Lispenard street tribeca

 

July 1983 - At West 15th St. Apartment

Like the apartment in TriBeCa, this burglary also occurred one month after I moved into it.  The apartment was on the ground flood and had a garden with a door, but the burglars entered through the front door, using tin snips to cut into the door, then putting their hand through the incision and unlocking the door from the inside.  They stole a vacuum cleaner, our answering machine, some subway tokens and, inexplicably, ate a half grapefruit that was in the fridge, but what hurt most was their stealing of my boyfriend Rick's 35 MM camera,which had a roll of undeveloped film in it with pictures from Memorial Day weekend in Provincetown.

Later in the evening we got a call from the manager of the Lindy's restaurant across the street from Radio City Music Hall.  Someone had tried to charge their meal using my Mastercard, which had been taken out of the pocket of my bathrobe (they were thorough). 

 

Grapefruit  

May 1986 - At Jones St. Apartment

This was a scam rather than a burglary.  And it occurred at the front door of my apartment building in Greenwich Village.  A young man with a dog rang the doorbell and I answered.  He told me that he lived on my street and was walking his dog and discovered that he had locked himself out of his apartment.  Although his grandmother had a spare set of keys, she lived in Brooklyn and the young man didn't have money for cab fare.  I gave him $15 and asked if he wanted to leave his dog with me but he said he couldn't because it was abused as a puppy and didn't take well to strangers.  A few hours later it dawned on me that I'd likely been scammed and would never be repaid.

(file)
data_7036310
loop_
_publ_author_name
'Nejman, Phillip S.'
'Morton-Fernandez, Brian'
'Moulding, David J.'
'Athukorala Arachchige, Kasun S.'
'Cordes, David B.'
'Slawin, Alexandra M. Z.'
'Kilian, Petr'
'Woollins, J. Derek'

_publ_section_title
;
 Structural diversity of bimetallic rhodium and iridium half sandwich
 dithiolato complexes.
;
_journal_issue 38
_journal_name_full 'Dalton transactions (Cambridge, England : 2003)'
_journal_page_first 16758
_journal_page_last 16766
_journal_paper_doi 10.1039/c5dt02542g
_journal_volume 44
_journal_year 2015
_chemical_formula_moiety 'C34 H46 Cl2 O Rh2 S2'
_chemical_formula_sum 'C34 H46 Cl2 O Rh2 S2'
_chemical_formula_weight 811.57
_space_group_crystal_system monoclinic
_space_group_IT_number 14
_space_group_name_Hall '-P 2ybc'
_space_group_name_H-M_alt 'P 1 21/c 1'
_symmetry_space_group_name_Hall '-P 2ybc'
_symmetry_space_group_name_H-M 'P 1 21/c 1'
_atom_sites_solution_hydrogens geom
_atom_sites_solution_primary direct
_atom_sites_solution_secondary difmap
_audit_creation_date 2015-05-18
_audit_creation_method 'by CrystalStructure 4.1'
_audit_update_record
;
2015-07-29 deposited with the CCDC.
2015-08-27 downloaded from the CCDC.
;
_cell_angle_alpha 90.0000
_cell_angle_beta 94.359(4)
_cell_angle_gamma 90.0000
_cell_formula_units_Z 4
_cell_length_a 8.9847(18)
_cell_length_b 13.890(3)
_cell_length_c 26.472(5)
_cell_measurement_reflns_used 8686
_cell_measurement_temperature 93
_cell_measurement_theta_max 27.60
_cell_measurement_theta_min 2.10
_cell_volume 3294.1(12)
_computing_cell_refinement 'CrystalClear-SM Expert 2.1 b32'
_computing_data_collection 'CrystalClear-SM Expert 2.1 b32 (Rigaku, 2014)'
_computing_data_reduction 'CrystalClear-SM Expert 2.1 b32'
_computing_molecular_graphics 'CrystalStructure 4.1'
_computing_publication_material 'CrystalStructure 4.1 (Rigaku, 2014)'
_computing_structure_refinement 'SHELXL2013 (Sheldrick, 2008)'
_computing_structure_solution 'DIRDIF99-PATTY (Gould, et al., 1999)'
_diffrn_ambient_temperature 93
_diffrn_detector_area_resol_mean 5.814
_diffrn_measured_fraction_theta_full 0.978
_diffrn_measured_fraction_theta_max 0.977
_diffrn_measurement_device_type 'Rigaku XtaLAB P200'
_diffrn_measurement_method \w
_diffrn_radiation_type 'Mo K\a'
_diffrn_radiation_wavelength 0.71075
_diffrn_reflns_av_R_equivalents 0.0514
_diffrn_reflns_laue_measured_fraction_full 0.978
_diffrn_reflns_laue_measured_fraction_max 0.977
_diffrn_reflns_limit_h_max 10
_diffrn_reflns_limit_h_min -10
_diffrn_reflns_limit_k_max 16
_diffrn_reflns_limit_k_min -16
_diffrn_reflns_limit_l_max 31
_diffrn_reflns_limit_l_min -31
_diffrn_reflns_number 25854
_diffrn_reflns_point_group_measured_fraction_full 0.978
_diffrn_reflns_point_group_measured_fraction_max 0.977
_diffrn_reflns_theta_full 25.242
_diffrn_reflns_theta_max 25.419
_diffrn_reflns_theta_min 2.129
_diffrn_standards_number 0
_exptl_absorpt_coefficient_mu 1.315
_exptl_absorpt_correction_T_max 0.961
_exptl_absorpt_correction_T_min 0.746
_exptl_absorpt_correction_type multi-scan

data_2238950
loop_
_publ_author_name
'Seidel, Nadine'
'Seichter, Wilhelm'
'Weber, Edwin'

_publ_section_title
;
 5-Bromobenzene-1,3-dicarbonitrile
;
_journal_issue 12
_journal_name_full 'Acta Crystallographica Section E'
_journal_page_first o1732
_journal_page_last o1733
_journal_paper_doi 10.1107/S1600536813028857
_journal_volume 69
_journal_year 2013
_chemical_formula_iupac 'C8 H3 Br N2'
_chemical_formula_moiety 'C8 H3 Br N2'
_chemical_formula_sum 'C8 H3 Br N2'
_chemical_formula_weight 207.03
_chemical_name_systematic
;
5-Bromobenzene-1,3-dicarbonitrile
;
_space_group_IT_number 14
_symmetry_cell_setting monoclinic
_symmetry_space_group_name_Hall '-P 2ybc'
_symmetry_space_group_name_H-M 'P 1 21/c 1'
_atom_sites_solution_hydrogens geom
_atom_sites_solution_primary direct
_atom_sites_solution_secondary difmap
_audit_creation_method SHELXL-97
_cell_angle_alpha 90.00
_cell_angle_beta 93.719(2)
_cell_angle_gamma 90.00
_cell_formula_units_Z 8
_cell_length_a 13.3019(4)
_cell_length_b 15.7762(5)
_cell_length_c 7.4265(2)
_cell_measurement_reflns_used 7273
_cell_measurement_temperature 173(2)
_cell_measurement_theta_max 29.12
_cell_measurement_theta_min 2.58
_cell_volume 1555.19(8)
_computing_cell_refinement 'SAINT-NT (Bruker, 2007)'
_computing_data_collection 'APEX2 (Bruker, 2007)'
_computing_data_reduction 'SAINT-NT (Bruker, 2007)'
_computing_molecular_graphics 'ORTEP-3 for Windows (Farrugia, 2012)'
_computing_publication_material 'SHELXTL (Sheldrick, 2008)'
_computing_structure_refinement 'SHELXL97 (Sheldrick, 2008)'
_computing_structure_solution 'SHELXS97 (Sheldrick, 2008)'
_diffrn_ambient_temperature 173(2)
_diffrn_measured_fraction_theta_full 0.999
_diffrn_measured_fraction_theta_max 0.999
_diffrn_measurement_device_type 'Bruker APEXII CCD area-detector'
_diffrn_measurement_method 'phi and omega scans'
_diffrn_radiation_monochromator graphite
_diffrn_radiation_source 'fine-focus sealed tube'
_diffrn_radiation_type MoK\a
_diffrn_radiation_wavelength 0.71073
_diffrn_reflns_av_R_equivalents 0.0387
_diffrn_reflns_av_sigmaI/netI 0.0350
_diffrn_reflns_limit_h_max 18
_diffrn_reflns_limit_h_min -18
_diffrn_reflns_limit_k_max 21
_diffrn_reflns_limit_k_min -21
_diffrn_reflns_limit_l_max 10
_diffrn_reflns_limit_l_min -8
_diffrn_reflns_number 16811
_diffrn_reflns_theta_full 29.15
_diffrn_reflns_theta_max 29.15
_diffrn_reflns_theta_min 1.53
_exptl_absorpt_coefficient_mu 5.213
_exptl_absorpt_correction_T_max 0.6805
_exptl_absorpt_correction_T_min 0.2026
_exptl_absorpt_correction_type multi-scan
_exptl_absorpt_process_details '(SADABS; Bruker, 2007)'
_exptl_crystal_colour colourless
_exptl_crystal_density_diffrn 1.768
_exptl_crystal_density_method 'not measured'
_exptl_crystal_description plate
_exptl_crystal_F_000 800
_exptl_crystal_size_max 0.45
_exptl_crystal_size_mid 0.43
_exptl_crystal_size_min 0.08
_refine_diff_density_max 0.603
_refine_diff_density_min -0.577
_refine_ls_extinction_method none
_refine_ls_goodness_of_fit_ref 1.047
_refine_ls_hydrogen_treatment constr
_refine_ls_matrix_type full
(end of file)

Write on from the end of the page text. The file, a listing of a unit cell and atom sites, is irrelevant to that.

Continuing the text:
But to my surprise he returned, supposedly to repay the money I had loaned him.  However, he only had a $100 bill and needed change to pay the taxi, which for some reason, was parked a few blocks away.  This time I was onto him so I told him I'd break the $100 if the taxi came in front of my apartment building.  Of course, this didn't happen.  So, although I was still out $15 ($33 adjusted for inflation) I felt somewhat better knowing that my loss wasn't greater.

 

Conartist 

 

October 1988 - NW Ayer

On Halloween my wallet was taken from my suit jacket that was hanging behind the door in my office at ad agency NW Ayer.  I had $200 in cash in it and ten credit cards (back then I had cards for department stores in addition to Visa).  A few days later a colleague found the wallet jammed behind the toilet paper dispenser in a stall in the men's room.  It was this incident that got me to start using an ATM card rather than take out money I'd need for the next few weeks.